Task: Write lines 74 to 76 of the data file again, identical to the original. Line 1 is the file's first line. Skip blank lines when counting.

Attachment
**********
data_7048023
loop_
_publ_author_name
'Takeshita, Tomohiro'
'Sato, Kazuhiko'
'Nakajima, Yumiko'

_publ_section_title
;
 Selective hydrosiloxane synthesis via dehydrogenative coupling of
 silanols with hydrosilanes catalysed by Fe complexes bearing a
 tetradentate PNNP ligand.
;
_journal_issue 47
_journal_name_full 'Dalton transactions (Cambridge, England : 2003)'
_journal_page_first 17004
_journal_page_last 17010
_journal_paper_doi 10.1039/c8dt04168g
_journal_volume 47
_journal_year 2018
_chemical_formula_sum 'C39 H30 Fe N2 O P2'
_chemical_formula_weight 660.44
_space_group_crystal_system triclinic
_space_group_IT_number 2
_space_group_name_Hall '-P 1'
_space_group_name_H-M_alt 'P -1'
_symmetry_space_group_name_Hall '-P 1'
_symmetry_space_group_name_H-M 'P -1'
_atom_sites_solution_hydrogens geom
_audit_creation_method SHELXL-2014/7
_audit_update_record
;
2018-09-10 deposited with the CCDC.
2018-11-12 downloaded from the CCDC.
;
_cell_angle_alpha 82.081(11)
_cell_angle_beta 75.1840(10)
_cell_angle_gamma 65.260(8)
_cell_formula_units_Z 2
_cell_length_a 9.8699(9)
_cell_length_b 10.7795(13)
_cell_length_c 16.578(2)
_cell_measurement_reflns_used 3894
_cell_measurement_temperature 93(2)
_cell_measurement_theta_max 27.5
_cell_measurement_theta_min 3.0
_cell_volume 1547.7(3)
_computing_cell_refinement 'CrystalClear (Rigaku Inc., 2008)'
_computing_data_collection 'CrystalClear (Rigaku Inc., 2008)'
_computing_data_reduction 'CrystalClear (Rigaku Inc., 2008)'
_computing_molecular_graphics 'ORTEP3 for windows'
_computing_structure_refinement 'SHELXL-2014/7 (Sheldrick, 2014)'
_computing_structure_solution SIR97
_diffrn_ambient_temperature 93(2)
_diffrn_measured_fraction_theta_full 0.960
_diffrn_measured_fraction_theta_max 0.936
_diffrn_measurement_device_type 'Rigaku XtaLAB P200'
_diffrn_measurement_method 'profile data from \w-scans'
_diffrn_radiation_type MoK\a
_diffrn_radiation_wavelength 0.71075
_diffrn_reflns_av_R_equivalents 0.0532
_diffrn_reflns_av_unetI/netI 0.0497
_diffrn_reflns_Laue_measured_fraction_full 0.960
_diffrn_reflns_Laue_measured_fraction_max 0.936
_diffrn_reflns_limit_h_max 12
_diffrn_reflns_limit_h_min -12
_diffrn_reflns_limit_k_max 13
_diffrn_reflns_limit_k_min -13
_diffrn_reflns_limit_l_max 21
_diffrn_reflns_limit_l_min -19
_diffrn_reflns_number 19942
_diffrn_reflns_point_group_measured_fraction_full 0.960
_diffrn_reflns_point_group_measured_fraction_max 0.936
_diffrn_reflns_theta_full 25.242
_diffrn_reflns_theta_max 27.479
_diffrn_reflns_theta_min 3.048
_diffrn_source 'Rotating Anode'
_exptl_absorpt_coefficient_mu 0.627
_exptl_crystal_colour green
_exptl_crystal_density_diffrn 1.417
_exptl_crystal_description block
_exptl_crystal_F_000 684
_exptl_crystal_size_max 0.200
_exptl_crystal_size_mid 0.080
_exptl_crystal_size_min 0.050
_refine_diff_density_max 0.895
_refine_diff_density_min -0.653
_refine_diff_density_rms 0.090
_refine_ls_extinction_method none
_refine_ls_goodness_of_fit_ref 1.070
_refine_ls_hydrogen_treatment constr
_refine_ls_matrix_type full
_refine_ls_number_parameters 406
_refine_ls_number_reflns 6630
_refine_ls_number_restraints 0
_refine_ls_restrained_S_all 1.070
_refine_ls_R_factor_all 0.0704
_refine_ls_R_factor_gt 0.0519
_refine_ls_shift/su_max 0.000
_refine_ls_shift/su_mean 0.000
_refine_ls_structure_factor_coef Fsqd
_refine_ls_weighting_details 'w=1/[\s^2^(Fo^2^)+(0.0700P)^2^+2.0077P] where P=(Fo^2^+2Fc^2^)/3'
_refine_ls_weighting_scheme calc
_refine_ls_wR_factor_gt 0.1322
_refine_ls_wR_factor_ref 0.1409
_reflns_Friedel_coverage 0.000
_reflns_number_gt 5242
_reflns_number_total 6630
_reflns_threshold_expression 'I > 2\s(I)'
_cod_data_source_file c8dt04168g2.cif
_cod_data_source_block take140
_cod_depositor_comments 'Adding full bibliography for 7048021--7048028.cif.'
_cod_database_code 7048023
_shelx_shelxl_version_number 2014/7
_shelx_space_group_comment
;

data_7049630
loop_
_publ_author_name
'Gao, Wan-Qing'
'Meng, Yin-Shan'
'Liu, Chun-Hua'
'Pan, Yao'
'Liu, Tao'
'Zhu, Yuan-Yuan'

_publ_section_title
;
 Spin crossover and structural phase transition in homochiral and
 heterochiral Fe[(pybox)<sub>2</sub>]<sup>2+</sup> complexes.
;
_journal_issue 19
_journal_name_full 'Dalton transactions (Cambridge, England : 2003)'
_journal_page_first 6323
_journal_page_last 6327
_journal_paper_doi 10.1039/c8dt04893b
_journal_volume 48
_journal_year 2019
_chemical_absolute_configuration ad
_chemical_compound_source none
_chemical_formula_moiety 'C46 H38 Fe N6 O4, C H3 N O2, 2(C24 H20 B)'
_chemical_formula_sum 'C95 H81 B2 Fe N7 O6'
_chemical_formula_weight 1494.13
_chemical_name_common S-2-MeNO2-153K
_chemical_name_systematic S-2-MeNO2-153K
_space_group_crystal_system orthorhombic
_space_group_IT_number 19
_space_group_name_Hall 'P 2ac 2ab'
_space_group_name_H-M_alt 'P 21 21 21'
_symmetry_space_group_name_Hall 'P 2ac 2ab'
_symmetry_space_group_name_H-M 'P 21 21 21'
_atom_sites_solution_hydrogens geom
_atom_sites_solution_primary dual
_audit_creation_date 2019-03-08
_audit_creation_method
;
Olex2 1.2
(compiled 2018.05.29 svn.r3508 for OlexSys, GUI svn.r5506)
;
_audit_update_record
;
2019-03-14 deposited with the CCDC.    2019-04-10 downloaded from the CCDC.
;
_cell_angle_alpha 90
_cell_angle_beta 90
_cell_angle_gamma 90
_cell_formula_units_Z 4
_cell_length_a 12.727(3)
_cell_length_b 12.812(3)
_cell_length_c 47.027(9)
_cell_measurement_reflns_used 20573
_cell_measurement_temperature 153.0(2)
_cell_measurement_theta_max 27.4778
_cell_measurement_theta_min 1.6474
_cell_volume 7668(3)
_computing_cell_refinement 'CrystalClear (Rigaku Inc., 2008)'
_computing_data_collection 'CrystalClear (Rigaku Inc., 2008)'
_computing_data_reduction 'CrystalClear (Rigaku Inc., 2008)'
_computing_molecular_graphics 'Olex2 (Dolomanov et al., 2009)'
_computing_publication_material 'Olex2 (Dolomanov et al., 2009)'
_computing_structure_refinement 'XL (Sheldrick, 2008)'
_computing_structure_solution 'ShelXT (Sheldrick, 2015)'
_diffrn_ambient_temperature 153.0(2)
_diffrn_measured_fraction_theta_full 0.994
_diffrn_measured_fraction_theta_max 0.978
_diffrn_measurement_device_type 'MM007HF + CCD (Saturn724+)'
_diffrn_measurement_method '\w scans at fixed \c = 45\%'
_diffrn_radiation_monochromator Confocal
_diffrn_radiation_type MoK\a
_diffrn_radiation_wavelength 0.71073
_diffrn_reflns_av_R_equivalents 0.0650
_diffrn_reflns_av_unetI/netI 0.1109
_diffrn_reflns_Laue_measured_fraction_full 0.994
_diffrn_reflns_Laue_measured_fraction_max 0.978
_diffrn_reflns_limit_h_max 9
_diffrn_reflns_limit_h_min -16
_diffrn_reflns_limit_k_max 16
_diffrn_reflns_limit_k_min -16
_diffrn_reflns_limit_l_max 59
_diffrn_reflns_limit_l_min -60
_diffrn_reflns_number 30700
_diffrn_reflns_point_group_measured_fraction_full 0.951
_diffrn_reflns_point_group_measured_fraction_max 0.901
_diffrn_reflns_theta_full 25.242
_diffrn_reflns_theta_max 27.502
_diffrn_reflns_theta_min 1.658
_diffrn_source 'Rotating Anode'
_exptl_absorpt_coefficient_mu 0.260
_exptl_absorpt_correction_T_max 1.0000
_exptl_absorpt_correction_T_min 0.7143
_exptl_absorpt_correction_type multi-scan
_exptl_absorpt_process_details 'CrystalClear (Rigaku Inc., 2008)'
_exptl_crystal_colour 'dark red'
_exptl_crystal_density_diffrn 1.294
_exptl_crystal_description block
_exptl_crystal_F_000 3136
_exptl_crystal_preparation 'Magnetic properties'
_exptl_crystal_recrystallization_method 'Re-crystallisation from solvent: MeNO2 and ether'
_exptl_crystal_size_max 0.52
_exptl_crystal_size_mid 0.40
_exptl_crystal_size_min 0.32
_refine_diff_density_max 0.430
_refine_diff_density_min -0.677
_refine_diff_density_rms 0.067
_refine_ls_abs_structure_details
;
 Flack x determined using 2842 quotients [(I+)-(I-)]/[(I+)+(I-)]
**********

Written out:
_diffrn_reflns_theta_max 27.479
_diffrn_reflns_theta_min 3.048
_diffrn_source 'Rotating Anode'